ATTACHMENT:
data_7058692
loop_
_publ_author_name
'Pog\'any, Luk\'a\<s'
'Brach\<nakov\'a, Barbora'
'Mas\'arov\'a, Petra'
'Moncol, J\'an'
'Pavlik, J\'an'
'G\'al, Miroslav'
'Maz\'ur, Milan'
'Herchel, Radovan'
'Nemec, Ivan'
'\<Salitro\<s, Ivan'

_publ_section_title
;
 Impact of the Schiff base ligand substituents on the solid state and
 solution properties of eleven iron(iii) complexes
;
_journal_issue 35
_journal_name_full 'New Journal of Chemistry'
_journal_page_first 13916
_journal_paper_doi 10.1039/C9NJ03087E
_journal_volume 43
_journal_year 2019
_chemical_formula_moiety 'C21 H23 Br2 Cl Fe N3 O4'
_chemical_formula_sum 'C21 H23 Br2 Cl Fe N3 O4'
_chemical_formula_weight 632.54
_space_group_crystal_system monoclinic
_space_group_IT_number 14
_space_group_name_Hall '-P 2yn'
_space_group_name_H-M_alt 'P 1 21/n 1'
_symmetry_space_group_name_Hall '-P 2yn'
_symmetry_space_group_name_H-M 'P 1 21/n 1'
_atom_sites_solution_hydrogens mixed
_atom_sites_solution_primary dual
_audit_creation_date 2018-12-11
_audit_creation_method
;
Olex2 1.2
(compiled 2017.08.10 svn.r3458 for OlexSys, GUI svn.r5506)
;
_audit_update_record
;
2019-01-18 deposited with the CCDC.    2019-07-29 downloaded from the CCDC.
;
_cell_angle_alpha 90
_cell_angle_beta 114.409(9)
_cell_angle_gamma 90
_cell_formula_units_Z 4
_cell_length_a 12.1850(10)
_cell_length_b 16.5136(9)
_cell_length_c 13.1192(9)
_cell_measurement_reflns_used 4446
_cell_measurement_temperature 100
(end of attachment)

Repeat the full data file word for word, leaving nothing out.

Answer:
data_7058692
loop_
_publ_author_name
'Pog\'any, Luk\'a\<s'
'Brach\<nakov\'a, Barbora'
'Mas\'arov\'a, Petra'
'Moncol, J\'an'
'Pavlik, J\'an'
'G\'al, Miroslav'
'Maz\'ur, Milan'
'Herchel, Radovan'
'Nemec, Ivan'
'\<Salitro\<s, Ivan'

_publ_section_title
;
 Impact of the Schiff base ligand substituents on the solid state and
 solution properties of eleven iron(iii) complexes
;
_journal_issue 35
_journal_name_full 'New Journal of Chemistry'
_journal_page_first 13916
_journal_paper_doi 10.1039/C9NJ03087E
_journal_volume 43
_journal_year 2019
_chemical_formula_moiety 'C21 H23 Br2 Cl Fe N3 O4'
_chemical_formula_sum 'C21 H23 Br2 Cl Fe N3 O4'
_chemical_formula_weight 632.54
_space_group_crystal_system monoclinic
_space_group_IT_number 14
_space_group_name_Hall '-P 2yn'
_space_group_name_H-M_alt 'P 1 21/n 1'
_symmetry_space_group_name_Hall '-P 2yn'
_symmetry_space_group_name_H-M 'P 1 21/n 1'
_atom_sites_solution_hydrogens mixed
_atom_sites_solution_primary dual
_audit_creation_date 2018-12-11
_audit_creation_method
;
Olex2 1.2
(compiled 2017.08.10 svn.r3458 for OlexSys, GUI svn.r5506)
;
_audit_update_record
;
2019-01-18 deposited with the CCDC.    2019-07-29 downloaded from the CCDC.
;
_cell_angle_alpha 90
_cell_angle_beta 114.409(9)
_cell_angle_gamma 90
_cell_formula_units_Z 4
_cell_length_a 12.1850(10)
_cell_length_b 16.5136(9)
_cell_length_c 13.1192(9)
_cell_measurement_reflns_used 4446
_cell_measurement_temperature 100